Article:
The development of the human body from its beginning as a single-cell zygote to a fully-formed adult attests to how development can occur in surprising, sometimes in even seemingly impossible ways. The Catholic Church teaches that throughout all these stages of life, a human person is endowed with a soul, personhood, and inviolable human dignity. Despite dramatic physical changes, the human being retains what Newman calls “unity of type.”
We can explore the analogy even further and apply it to today’s critics of the pope and the second Vatican Council. Is their approach analogous to someone who looks at the butterfly and—remembering the caterpillar from which they are told it came—loudly proclaims that it is impossible that one developed into the other? Left to his or her own devices, maybe such a person would point to a worm and argue that the caterpillar developed into that.
Caterpillars and worms are certainly much more alike at first glance. Instinctively, one might find the idea of a caterpillar developing into a worm more intuitive than a caterpillar becoming a butterfly. However, a closer inspection dashes those expectations. Scientists involved in the fields of genetics, taxonomy, and histology will find those propositions preposterous. A nematode or an annelid has nothing to do with an insect.
This can be compared to the mindset of those who dissent from the living Magisterium—the teachings of the recent popes and Vatican II. They reject the official explanations of those who have the authority and standing to make such determinations, simply because they cannot square these conclusions with their limited knowledge and comprehension. They will postulate that their claims are “self-evident,” which gives them permission to reject legitimate authority, as if a mathematician had just told them to believe that 2+2=5.
Of course, this is not what the authorities are telling them at all. The authorities are not telling them to accept something contradictory. They are being told to accept the truth, which is stranger and greater than anything they can fathom. By overrelying on their own intellect, they become imprisoned in a world of outward appearances, and they refuse to allow themselves to be formed by those who have the competence to do so. This is a sin of intellectual pride, that they think they know better than the Magisterium, and to refuse to accept the possibility that God might act in a way they cannot totally understand.
To this, such critics might reply, “If a caterpillar can develop into a butterfly, what is to stop the so-called authorities from teaching that it can also develop into an airplane?” In fairness, many progressive dissenters do argue in favor of doctrinally unsound future developments. But while this objection seems reasonable, it is circular logic. It assumes that there is no continuity between the caterpillar and the butterfly, which is what they wanted to prove in the first place. This analogy only works if one already rejects the possibility of continuity between a caterpillar and a butterfly. But that is not how the development of doctrine works. There is no unity of type whatsoever between a caterpillar and an airplane. There is, however unity of type between a caterpillar and a butterfly.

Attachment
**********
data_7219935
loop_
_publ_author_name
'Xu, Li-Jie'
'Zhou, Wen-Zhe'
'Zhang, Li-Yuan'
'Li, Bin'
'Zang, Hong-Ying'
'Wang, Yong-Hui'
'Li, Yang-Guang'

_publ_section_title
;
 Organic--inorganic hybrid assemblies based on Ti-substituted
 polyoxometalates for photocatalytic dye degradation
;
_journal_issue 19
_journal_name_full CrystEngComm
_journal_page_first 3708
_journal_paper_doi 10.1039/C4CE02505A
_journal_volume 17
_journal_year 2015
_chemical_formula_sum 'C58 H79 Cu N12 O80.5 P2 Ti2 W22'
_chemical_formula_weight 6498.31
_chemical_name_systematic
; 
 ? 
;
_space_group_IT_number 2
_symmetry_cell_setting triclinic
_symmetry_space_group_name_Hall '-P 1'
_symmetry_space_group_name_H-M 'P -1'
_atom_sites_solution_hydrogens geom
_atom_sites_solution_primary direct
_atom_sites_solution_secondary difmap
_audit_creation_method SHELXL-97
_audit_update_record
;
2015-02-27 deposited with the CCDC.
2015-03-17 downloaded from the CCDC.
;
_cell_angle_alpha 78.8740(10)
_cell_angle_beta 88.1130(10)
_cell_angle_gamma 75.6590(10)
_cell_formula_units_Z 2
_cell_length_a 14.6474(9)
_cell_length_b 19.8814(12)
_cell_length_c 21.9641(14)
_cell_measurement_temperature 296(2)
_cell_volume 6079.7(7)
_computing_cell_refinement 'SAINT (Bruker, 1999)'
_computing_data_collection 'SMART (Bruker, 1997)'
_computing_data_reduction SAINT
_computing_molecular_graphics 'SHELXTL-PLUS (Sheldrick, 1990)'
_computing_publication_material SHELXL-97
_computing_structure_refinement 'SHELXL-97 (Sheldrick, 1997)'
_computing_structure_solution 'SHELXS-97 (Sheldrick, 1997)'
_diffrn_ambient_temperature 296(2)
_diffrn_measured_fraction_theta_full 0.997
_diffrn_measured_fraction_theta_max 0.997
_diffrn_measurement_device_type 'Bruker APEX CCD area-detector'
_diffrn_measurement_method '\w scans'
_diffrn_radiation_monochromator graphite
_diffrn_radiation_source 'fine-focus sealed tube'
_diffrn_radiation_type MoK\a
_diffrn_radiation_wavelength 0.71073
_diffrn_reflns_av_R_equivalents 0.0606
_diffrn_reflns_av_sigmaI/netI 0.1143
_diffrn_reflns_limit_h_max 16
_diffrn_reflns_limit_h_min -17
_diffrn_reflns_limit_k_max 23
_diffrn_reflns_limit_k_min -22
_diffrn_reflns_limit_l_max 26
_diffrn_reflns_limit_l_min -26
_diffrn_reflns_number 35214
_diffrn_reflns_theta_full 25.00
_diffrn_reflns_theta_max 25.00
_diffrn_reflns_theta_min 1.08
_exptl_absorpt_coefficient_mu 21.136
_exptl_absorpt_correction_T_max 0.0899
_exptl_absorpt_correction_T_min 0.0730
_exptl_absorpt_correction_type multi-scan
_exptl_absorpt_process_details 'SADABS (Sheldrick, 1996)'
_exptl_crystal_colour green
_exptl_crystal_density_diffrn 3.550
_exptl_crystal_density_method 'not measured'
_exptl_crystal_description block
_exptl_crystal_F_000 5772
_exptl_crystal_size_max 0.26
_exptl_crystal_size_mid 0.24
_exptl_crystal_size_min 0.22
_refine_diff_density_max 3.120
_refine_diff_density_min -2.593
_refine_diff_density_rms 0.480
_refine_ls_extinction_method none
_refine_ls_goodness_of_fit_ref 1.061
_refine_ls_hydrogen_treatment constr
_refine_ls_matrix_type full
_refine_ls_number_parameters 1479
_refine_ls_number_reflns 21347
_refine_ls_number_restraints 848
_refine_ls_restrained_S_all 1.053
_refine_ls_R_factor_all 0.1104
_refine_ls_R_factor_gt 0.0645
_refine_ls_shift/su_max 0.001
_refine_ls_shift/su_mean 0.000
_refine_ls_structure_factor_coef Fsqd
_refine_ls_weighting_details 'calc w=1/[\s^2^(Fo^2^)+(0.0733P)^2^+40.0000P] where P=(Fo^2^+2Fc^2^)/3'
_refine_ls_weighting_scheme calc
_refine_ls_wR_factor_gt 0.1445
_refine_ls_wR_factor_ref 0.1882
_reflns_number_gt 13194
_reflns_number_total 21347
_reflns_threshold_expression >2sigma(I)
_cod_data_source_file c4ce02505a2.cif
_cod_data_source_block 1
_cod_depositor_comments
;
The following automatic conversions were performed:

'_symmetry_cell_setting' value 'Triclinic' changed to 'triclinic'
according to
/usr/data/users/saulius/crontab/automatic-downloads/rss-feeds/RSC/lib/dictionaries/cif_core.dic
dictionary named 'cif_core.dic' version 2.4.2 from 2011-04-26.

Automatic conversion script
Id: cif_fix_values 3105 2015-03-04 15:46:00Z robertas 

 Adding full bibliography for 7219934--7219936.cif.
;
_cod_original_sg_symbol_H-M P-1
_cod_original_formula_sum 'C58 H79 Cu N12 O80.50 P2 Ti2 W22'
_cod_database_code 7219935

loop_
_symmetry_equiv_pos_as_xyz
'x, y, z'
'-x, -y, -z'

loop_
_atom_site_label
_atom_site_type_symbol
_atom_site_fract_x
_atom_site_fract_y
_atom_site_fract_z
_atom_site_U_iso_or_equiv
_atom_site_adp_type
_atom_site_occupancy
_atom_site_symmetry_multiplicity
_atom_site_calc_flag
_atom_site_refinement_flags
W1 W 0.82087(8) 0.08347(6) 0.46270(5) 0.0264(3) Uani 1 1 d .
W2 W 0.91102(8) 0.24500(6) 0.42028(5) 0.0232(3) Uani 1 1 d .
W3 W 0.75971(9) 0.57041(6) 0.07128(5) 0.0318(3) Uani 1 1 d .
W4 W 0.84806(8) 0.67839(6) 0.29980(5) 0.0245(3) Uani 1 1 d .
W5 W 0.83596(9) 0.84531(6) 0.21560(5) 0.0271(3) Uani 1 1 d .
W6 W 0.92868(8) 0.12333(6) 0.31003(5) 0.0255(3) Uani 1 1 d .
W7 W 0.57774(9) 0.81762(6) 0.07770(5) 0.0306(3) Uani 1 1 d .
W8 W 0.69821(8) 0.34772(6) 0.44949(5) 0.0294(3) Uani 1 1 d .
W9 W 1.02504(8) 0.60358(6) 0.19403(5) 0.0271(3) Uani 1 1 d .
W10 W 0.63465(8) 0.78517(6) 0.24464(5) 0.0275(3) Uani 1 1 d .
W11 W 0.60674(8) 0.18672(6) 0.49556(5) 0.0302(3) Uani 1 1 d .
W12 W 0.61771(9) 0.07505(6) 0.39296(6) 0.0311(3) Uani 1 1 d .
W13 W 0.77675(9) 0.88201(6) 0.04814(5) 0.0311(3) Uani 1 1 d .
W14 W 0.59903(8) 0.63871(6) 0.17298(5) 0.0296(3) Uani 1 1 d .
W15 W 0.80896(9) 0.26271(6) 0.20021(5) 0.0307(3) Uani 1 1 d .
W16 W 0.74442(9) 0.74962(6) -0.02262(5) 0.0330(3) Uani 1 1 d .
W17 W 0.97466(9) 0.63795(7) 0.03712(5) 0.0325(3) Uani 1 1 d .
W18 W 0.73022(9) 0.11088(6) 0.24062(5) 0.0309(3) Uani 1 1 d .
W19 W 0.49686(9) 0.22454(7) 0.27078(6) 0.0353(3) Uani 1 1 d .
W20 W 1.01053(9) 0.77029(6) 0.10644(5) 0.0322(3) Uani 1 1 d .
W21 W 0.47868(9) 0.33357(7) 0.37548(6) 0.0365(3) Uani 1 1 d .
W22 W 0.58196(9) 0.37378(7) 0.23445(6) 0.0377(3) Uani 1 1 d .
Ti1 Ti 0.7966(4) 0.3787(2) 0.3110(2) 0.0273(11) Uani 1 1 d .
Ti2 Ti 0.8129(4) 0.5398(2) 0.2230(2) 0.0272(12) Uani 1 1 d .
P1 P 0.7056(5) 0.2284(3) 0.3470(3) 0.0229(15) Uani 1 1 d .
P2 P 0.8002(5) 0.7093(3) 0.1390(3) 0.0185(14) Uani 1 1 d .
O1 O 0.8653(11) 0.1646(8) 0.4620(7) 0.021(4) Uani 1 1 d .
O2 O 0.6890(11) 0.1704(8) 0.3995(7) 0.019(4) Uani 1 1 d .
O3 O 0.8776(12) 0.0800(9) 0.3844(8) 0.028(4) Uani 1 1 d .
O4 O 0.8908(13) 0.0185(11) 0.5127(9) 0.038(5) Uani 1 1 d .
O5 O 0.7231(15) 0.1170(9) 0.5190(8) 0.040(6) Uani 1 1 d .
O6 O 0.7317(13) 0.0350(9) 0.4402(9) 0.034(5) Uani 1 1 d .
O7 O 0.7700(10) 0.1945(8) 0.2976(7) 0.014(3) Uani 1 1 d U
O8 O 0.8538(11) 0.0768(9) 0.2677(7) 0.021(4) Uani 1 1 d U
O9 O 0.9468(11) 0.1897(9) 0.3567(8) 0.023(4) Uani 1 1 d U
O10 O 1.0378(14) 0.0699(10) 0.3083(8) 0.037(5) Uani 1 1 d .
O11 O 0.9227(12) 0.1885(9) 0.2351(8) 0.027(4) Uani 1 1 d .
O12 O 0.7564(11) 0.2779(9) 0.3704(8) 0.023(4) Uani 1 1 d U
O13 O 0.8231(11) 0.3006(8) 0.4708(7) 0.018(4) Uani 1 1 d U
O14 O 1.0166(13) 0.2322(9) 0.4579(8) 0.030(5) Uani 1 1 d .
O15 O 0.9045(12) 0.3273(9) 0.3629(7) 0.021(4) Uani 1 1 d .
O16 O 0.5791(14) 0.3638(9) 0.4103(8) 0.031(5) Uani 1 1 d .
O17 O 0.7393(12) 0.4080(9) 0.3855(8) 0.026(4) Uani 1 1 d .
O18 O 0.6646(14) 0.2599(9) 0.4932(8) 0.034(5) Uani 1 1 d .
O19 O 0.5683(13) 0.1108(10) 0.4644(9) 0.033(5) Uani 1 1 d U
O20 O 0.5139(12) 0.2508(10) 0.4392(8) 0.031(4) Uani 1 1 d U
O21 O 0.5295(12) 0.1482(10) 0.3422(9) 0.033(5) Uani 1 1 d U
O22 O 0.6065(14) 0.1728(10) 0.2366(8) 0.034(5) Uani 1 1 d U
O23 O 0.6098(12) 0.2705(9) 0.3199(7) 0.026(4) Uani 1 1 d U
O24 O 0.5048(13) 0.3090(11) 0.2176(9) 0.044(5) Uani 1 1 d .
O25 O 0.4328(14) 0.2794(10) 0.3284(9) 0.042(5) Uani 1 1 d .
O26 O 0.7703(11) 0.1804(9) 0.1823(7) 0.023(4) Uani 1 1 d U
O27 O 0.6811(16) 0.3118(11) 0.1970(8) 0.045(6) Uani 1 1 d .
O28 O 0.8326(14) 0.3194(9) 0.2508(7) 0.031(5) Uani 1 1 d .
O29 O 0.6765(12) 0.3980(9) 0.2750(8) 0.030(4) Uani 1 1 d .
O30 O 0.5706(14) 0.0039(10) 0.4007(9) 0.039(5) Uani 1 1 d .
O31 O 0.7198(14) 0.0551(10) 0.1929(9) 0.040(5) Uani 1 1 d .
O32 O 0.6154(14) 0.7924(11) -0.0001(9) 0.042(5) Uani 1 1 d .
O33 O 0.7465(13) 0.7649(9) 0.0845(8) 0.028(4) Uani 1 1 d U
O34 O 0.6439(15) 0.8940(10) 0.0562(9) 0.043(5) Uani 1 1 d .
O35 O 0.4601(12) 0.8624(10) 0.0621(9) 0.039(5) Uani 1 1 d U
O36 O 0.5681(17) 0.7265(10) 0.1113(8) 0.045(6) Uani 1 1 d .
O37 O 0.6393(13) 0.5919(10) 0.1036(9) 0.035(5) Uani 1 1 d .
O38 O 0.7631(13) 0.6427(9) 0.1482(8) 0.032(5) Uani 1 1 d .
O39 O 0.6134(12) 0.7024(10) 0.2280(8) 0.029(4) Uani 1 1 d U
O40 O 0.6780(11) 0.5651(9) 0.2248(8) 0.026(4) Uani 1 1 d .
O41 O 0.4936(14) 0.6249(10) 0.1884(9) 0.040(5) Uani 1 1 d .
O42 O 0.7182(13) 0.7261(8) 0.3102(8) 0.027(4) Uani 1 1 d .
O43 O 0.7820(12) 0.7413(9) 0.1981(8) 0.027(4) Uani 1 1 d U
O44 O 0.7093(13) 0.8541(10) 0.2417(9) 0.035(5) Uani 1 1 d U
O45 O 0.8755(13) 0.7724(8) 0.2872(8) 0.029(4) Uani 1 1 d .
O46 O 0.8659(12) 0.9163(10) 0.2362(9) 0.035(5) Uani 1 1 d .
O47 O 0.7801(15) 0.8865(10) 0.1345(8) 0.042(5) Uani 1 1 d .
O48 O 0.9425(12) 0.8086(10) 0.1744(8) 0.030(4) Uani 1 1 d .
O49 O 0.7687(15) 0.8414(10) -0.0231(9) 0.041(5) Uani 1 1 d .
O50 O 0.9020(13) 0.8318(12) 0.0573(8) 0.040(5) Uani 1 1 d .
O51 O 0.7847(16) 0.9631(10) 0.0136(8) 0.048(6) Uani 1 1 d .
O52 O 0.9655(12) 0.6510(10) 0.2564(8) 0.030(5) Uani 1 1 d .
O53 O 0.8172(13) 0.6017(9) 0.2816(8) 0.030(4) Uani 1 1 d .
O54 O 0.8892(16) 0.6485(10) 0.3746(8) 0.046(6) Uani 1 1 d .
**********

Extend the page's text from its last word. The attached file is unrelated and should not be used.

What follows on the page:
In the end, we believe in the development of a caterpillar into a butterfly because it is the truth. And it is not only truthful, it is also beautiful and gives great glory to God’s work.
The worm, just like the heterodox assertions of the radical traditionalists, has no connection with the caterpillar whatsoever, despite appearances. It is bound to crawl on the surface of the earth and feed on dead matter from ages long past.
But the butterfly is much freer, much more beautiful than a worm. The caterpillar, who was once bound to the ground, is teleologically determined to develop into a flying organism, soaring to the heights for which it was created. The butterfly, and the miracle that created it, is a witness to God’s power, creativity, and wisdom. Those who reject it to cling to their own preconceptions would do well to instead simply appreciate the flight of the doctrinal butterfly, as it would guide their gaze up on high, where God dwells.
[Featured Image: Larisa Koshkina “Field, The Sky And Butterflies”]
Pedro Gabriel, MD, is a Catholic layman and physician, born and residing in Portugal. He is a medical oncologist, currently employed in a Portuguese public hospital. A published writer of Catholic novels with a Tolkienite flavor, he is also a parish reader and a former catechist. He seeks to better understand the relationship of God and Man by putting the lens on the frailty of the human condition, be it physical and spiritual. He also wishes to provide a fresh perspective of current Church and World affairs from the point of view of a small western European country, highly secularized but also highly Catholic by tradition.